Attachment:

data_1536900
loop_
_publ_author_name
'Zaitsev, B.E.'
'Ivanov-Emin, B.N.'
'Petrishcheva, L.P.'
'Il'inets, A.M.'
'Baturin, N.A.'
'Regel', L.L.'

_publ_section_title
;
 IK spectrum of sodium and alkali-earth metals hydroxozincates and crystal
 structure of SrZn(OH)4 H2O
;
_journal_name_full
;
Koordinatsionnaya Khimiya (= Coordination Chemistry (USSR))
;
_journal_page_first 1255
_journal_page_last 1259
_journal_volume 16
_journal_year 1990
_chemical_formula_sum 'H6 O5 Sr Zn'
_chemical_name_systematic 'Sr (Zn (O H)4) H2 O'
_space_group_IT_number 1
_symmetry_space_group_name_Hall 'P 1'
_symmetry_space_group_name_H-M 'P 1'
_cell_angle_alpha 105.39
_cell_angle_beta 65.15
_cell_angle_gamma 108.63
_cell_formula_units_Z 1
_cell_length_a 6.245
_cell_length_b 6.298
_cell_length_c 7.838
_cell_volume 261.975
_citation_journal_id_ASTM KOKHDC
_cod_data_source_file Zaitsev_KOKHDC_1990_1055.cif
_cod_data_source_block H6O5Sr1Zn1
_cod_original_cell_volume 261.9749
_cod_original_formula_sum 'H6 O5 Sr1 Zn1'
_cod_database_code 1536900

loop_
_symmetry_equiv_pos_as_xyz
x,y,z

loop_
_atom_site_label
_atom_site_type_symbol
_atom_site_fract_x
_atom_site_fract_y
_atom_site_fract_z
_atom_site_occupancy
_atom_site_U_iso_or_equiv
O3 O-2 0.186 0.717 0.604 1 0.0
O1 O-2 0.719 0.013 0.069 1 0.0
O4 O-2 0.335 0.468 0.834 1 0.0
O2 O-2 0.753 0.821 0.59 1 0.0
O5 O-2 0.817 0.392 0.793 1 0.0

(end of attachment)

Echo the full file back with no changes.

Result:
data_1536900
loop_
_publ_author_name
'Zaitsev, B.E.'
'Ivanov-Emin, B.N.'
'Petrishcheva, L.P.'
'Il'inets, A.M.'
'Baturin, N.A.'
'Regel', L.L.'

_publ_section_title
;
 IK spectrum of sodium and alkali-earth metals hydroxozincates and crystal
 structure of SrZn(OH)4 H2O
;
_journal_name_full
;
Koordinatsionnaya Khimiya (= Coordination Chemistry (USSR))
;
_journal_page_first 1255
_journal_page_last 1259
_journal_volume 16
_journal_year 1990
_chemical_formula_sum 'H6 O5 Sr Zn'
_chemical_name_systematic 'Sr (Zn (O H)4) H2 O'
_space_group_IT_number 1
_symmetry_space_group_name_Hall 'P 1'
_symmetry_space_group_name_H-M 'P 1'
_cell_angle_alpha 105.39
_cell_angle_beta 65.15
_cell_angle_gamma 108.63
_cell_formula_units_Z 1
_cell_length_a 6.245
_cell_length_b 6.298
_cell_length_c 7.838
_cell_volume 261.975
_citation_journal_id_ASTM KOKHDC
_cod_data_source_file Zaitsev_KOKHDC_1990_1055.cif
_cod_data_source_block H6O5Sr1Zn1
_cod_original_cell_volume 261.9749
_cod_original_formula_sum 'H6 O5 Sr1 Zn1'
_cod_database_code 1536900

loop_
_symmetry_equiv_pos_as_xyz
x,y,z

loop_
_atom_site_label
_atom_site_type_symbol
_atom_site_fract_x
_atom_site_fract_y
_atom_site_fract_z
_atom_site_occupancy
_atom_site_U_iso_or_equiv
O3 O-2 0.186 0.717 0.604 1 0.0
O1 O-2 0.719 0.013 0.069 1 0.0
O4 O-2 0.335 0.468 0.834 1 0.0
O2 O-2 0.753 0.821 0.59 1 0.0
O5 O-2 0.817 0.392 0.793 1 0.0